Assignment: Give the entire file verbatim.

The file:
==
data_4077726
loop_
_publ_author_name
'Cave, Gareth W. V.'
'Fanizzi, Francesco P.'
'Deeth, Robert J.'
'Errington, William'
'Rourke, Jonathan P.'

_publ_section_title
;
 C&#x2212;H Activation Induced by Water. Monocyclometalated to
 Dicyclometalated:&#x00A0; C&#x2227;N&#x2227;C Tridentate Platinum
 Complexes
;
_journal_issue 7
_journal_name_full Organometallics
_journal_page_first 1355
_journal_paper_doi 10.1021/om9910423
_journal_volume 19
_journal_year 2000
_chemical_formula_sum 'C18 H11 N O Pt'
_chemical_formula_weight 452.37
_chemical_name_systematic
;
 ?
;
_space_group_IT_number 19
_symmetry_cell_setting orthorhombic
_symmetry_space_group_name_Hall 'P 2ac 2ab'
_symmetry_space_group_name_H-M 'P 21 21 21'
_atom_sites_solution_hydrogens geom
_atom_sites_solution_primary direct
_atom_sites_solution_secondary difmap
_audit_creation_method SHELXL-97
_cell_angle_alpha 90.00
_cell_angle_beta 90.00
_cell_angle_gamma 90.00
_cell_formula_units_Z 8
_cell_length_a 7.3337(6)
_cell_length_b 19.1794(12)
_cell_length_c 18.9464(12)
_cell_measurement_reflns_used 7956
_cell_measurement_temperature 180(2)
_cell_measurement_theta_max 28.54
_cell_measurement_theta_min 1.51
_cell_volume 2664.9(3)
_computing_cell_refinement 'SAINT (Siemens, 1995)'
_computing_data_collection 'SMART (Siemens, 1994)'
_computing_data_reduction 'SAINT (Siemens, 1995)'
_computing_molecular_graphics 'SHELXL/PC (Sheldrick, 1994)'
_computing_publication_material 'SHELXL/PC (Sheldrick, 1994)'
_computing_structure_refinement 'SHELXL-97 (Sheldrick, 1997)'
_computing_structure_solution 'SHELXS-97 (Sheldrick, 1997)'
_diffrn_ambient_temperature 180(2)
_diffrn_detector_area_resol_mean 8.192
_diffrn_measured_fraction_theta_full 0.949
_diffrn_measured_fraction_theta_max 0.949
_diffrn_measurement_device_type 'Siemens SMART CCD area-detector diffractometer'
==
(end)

data_4077726
loop_
_publ_author_name
'Cave, Gareth W. V.'
'Fanizzi, Francesco P.'
'Deeth, Robert J.'
'Errington, William'
'Rourke, Jonathan P.'

_publ_section_title
;
 C&#x2212;H Activation Induced by Water. Monocyclometalated to
 Dicyclometalated:&#x00A0; C&#x2227;N&#x2227;C Tridentate Platinum
 Complexes
;
_journal_issue 7
_journal_name_full Organometallics
_journal_page_first 1355
_journal_paper_doi 10.1021/om9910423
_journal_volume 19
_journal_year 2000
_chemical_formula_sum 'C18 H11 N O Pt'
_chemical_formula_weight 452.37
_chemical_name_systematic
;
 ?
;
_space_group_IT_number 19
_symmetry_cell_setting orthorhombic
_symmetry_space_group_name_Hall 'P 2ac 2ab'
_symmetry_space_group_name_H-M 'P 21 21 21'
_atom_sites_solution_hydrogens geom
_atom_sites_solution_primary direct
_atom_sites_solution_secondary difmap
_audit_creation_method SHELXL-97
_cell_angle_alpha 90.00
_cell_angle_beta 90.00
_cell_angle_gamma 90.00
_cell_formula_units_Z 8
_cell_length_a 7.3337(6)
_cell_length_b 19.1794(12)
_cell_length_c 18.9464(12)
_cell_measurement_reflns_used 7956
_cell_measurement_temperature 180(2)
_cell_measurement_theta_max 28.54
_cell_measurement_theta_min 1.51
_cell_volume 2664.9(3)
_computing_cell_refinement 'SAINT (Siemens, 1995)'
_computing_data_collection 'SMART (Siemens, 1994)'
_computing_data_reduction 'SAINT (Siemens, 1995)'
_computing_molecular_graphics 'SHELXL/PC (Sheldrick, 1994)'
_computing_publication_material 'SHELXL/PC (Sheldrick, 1994)'
_computing_structure_refinement 'SHELXL-97 (Sheldrick, 1997)'
_computing_structure_solution 'SHELXS-97 (Sheldrick, 1997)'
_diffrn_ambient_temperature 180(2)
_diffrn_detector_area_resol_mean 8.192
_diffrn_measured_fraction_theta_full 0.949
_diffrn_measured_fraction_theta_max 0.949
_diffrn_measurement_device_type 'Siemens SMART CCD area-detector diffractometer'